Money Market Account


DEFINITION of 'Money Market Account'

An interest-bearing account that typically pays a higher interest rate than a savings account, and which provides the account holder with limited check-writing ability. A money market account thus offers the account holder benefits typical of both savings and checking accounts. This type of account is likely to require a higher balance than a savings account, and is FDIC insured.


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BREAKING DOWN 'Money Market Account'

Money market accounts are widely available, and are offered by banks and other financial institutions. They are able to offer a higher interest rate by requiring a higher minimum balance, and by placing restrictions on the number of withdrawals the account holder may take over a given period of time. This restriction makes them less liquid than a checking account, but more liquid than bonds.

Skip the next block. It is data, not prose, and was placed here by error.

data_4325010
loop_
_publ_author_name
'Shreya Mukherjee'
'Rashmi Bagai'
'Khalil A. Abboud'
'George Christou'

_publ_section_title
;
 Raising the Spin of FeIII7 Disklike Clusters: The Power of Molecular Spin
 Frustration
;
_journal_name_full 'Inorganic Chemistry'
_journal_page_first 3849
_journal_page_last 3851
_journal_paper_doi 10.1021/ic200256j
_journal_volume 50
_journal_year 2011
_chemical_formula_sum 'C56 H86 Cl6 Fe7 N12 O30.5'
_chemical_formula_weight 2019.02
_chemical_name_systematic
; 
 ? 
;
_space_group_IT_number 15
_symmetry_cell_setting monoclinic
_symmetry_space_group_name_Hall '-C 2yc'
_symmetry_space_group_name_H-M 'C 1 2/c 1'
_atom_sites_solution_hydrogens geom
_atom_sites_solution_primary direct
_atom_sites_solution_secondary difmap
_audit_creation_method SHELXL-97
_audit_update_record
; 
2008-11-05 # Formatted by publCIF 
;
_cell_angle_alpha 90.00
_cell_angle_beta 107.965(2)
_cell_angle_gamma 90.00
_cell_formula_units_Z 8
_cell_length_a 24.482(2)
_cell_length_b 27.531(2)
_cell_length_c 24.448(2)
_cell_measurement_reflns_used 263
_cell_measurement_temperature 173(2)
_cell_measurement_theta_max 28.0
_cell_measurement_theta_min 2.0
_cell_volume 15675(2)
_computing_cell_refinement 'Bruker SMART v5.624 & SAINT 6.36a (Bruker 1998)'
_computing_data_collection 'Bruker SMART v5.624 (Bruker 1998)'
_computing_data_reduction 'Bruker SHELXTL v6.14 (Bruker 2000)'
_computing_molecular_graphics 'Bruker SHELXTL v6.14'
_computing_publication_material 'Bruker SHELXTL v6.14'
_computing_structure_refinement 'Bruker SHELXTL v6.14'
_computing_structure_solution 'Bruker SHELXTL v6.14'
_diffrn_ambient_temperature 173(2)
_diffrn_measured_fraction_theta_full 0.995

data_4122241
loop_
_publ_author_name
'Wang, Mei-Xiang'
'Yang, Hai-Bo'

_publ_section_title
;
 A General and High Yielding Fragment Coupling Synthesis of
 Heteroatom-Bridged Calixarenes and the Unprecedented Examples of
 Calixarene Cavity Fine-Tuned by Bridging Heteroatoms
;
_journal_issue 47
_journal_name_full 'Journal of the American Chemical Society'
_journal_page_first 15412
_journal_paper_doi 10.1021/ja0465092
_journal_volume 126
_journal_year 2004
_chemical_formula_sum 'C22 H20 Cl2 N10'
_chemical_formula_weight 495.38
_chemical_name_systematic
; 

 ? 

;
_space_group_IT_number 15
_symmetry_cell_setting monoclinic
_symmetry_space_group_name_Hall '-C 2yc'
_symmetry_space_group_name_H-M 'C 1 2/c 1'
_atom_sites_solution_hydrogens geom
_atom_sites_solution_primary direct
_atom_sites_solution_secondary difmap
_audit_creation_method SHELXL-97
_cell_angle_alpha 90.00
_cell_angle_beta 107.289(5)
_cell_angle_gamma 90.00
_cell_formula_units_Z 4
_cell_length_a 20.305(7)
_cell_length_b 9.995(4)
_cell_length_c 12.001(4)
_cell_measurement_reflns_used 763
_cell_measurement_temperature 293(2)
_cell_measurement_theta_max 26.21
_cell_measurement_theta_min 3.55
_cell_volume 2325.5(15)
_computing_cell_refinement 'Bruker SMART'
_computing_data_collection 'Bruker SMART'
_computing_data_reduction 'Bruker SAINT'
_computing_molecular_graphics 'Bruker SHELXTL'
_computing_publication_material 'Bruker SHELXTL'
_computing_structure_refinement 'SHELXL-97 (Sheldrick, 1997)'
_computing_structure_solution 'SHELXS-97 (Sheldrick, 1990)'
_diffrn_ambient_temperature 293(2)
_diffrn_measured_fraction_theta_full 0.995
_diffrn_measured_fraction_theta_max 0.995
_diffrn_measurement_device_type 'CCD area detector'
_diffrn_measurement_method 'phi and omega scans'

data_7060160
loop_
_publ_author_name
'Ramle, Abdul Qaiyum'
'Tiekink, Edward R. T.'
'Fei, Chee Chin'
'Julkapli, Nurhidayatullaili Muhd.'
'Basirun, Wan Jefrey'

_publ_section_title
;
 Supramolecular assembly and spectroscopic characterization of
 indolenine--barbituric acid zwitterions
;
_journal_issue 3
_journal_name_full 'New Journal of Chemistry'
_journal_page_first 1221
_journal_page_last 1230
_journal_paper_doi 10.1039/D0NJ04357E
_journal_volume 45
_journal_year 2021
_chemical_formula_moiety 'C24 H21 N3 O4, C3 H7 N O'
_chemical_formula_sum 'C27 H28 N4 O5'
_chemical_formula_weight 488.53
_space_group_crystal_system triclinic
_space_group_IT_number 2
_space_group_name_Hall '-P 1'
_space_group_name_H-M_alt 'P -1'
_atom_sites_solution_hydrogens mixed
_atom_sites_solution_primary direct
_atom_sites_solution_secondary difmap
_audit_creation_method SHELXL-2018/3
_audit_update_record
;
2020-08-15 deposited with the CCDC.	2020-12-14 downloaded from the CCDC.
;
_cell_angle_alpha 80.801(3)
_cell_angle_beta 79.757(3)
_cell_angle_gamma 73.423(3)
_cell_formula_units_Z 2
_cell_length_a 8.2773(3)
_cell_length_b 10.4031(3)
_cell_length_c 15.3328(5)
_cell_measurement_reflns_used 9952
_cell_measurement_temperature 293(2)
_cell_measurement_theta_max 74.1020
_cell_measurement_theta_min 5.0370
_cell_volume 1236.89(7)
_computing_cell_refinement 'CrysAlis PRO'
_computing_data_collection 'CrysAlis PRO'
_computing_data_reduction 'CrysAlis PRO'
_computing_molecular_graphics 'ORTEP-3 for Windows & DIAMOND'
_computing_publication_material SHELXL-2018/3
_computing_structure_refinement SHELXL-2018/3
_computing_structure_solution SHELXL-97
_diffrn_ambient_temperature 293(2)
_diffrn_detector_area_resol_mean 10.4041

Similar to the interest earned on checking and savings accounts, the interest earned on a money market account is taxable. Account holders do not have to buy shares in a money market account, as interest earned on deposits is similar to interest earned on checking and savings accounts.

Banks issuing money market accounts take a low-risk approach when investing deposits, investing in certificates of deposit, government securities, and commercial paper.

Investors looking to purchase shares in a savings-like account can do so through a money market mutual fund, which typically has a share price of $1.

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